disappeared into the sky, never to return. One was
tracked to 500 meters, so at least I know the model flew
well. I thought I would have a qualified flight in “F”
Dual Eggloft Duration, but upon returning from a mile
hike on the first flight, one egg had a hairline crack in
the side. My second flight landed even further, about two
miles away. It took a while to find the red barn in the
distance that the model drifted over, and the nice woman
who owned the property let me look around after I
explained about the contest and my lost model rocket. She
even let me climb up on the barn’s roof to get a better
view, and while I was searching, a couple of other flyers
came along, looking for their models. She asked them if
they were looking for their “spaceship”, too. I didn’t
find mine, so the flight was another DQ, since the
deadline for return was 7:00 PM. I was surprised to learn
that she had found the model and returned it to the
launch site the next day.

    We finished up our
judging duties that evening, and were told that someone
was selling a huge collection of old rocketry items in
one of the motel rooms, with a couple of Mars Landers
sold in the parking lot. We headed there immediately,
expecting to find out that all of the good items were
already gone. I was surprised to see a couple of ESTES
Cinerocs on the desk, and asked if they were still
available. They were, and finding out that the price for
both and an Omega kit was $100, my next question was
“Would you take a check?” I had suddenly acquired some
rocketry history that I hadn’t expected to ever find.
Todd and I each were able to snag another collector’s
item, an ESTES Camroc, for only $25 each. Todd bought a
carload of old kits, and I also picked up a large box of
old magazines. Everything was going for a great price,
and I only regretted not being there when he arrived to
pick up the Mars Landers, too.

Bruce's Scale LEM     My R&D
report didn’t score in the top four, so I wasn’t asked to
do a presentation, but both Tom Beach and Bill Spadafora
expressed interest in my project. Tom is the Sport
Rocketry Editor, and was interested in using it for a
future article. Bill is the NARTS Chairman, and wanted to
include the report in the NAR’s technical reports. They
were both judges in the R&D event, and I asked why I
didn’t score higher in spite of all the interest. The
answer was that my project wasn’t “revolutionary” enough,
that it didn’t contribute enough to the future of the
hobby. R&D was a tough event, and “C” division was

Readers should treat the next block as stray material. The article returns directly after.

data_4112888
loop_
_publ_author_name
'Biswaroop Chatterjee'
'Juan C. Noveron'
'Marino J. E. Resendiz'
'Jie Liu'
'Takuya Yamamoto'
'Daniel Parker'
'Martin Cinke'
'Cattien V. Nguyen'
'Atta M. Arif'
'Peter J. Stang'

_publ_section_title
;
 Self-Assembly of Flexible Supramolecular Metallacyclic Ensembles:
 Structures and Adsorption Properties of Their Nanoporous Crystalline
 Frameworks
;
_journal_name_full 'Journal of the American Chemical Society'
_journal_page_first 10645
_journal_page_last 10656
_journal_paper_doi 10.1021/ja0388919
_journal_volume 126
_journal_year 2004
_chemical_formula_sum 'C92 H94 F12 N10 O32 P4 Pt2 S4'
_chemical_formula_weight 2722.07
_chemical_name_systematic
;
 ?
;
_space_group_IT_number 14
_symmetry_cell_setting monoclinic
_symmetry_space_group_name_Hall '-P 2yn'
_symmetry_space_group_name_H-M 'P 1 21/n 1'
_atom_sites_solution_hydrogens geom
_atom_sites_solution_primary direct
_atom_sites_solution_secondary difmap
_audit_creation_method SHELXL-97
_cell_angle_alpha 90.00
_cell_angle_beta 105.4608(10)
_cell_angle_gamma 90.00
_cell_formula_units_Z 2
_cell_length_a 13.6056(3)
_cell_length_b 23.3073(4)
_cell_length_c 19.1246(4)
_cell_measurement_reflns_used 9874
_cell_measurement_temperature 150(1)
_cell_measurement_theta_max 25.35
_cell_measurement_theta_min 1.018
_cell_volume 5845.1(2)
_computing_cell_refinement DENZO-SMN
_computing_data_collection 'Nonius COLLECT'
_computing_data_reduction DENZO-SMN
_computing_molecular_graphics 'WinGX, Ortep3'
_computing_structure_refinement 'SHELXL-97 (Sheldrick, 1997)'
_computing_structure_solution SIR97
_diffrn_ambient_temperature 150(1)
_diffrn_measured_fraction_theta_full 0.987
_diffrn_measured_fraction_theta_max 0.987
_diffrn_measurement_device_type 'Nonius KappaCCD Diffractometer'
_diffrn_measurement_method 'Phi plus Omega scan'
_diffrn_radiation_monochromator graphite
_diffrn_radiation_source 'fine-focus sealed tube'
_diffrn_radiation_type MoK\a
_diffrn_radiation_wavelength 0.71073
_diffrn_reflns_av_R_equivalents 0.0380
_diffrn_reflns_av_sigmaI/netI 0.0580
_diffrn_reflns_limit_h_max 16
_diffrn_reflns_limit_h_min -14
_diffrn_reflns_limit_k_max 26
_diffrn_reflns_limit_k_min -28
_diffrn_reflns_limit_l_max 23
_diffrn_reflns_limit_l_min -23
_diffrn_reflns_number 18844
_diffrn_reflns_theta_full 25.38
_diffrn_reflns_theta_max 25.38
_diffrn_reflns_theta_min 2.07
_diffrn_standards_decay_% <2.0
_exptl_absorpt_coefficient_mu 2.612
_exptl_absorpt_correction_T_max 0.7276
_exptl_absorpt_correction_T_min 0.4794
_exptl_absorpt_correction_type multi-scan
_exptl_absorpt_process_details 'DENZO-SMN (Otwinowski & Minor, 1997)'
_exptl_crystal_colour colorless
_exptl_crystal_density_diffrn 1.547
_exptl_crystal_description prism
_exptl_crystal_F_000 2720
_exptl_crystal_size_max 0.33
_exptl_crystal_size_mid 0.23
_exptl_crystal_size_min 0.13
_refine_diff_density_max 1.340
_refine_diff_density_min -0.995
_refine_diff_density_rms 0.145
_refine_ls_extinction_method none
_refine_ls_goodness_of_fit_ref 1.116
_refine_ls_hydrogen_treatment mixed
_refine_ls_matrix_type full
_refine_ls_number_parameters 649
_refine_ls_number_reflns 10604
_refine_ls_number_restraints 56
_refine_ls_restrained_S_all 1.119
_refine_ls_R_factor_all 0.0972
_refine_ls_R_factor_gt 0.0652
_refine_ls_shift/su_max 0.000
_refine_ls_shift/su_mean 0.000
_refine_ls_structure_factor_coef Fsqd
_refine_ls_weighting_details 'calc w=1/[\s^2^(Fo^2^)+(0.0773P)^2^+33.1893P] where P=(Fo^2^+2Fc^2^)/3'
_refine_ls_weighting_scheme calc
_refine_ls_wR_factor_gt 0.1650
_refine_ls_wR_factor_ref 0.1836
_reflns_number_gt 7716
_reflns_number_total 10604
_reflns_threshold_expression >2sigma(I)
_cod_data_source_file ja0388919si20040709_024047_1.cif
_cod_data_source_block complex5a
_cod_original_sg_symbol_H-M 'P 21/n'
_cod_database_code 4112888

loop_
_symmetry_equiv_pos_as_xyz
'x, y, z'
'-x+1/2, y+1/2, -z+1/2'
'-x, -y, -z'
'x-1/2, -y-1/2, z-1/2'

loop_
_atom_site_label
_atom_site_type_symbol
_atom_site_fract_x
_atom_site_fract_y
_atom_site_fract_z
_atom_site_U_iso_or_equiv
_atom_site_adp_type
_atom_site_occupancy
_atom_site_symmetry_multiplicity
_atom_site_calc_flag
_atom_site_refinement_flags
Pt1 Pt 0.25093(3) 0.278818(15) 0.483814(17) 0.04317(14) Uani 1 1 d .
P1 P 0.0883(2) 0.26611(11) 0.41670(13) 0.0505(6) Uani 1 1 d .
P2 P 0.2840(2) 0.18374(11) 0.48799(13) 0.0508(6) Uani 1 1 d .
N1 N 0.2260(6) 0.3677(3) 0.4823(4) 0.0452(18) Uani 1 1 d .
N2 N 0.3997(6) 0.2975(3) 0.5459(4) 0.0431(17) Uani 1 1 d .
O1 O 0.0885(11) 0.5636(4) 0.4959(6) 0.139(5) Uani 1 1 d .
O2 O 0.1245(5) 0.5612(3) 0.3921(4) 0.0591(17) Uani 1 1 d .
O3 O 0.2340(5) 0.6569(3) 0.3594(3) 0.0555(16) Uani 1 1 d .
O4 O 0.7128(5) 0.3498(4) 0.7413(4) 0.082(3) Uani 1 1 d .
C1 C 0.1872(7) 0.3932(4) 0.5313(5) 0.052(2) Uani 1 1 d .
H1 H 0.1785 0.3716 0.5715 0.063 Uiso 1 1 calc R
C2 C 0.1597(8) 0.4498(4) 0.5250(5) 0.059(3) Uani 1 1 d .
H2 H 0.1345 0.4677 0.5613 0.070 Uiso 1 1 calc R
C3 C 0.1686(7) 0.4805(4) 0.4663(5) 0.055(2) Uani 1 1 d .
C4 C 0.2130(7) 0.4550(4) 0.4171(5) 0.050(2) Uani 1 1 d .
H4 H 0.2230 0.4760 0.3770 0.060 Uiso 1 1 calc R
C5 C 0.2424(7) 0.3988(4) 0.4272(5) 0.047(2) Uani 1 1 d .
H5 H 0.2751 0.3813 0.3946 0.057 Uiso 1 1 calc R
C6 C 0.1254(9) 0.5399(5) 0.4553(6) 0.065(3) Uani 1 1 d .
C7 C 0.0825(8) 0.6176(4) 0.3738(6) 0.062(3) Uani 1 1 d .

won by Vern Estes, who entered only this

    Friday was the day I
was both dreading and looking forward to, as I once again
had to fly my Lunar Module sport scale entry. Todd and I
were judging the Plastic Model Conversion flights we
judged for static points earlier, and there were
disappointingly few “prangs” in the event. I decided to
get this event out of the way first, however, having
brought a very old F-104 model I built many years ago. I
wasn’t very high in the static points, and was happy to
have finished fifth after a reasonable flight.

Bruce's F-104 PMC
    Everyone was waiting
for my Lunar Module flight, but I waited as long as I
could before flying, hoping the wind would calm down. The
model had problems in the past with its parachute
deployment, but after the fine flight at Pikes Peak or
Blast VII, I was a bit more confident. I was in second
place in the static judging, 5 points behind the leader,
who decided to withdraw and not fly. He felt his
beautifully crafted Mercury-Atlas would not be stable,
and forfeited a shot at first place rather than chance
destroying the model. I was now in position to win the
event with a good flight, but several others were also
close behind. The Lunar Module was finally on the pad,
and ready. Everyone was taking pictures, including
myself, as it wasn’t certain that I would survive. The
liftoff was very straight and stable, with a slight
rotation as it ascended. I felt a huge wave of relief he
parachute deployed perfectly, and the model returned
undamaged. Now, I would have to wait for the final point

    There wasn’t a lot
to do Friday evening, other than pack up the remains of
the rockets I pranged or blew up, until the Awards
Banquet began. We had a fine meal, parting speeches from
the contest organizers, and finally the trophies were
presented. Over two hundred were awarded, for Pre-NARAM
Standings, Meet Standings, Fun Events, Contest Events,
and Contest Year Standings. This took several hours, and
some people actually fell asleep at their table, and not
just the kids! It wasn’t until second place was awarded
in Sport Scale that I was sure I took first. The final
totals were close, as I won the event by only five
points. The banquet finally ended near midnight, and we
headed back to continue packing and preparing for the
long trip back to Colorado. The trip back was long but
uneventful, and this time we planned ahead and reserved
rooms in Topeka for Saturday night.

    This was the largest
and perhaps most competitive NARAM so far. All but one
“C” divisioner ahead of me in the pre-NARAM standings
attended. Overall, I had a great time in spite of a less
than expected performance in most events. I finished
sixth in the contest, and seventh for the year, not too
bad when competing against sixty other “C” Division
competitors. Also, I was able to meet many of the people
that are well known names in the hobby. The best part was
the comments from the many who were impressed by my Sport
Scale entry, including such well known scale experts as
George Gassaway and Peter Alway. I was very proud of this
achievement, and felt this (plus a couple of Cinerocs and
a Camroc) made the trip worthwhile! I’ll definitely be
attending other NARAMs in the future, hopefully a bit
more experienced and a lot more prepared!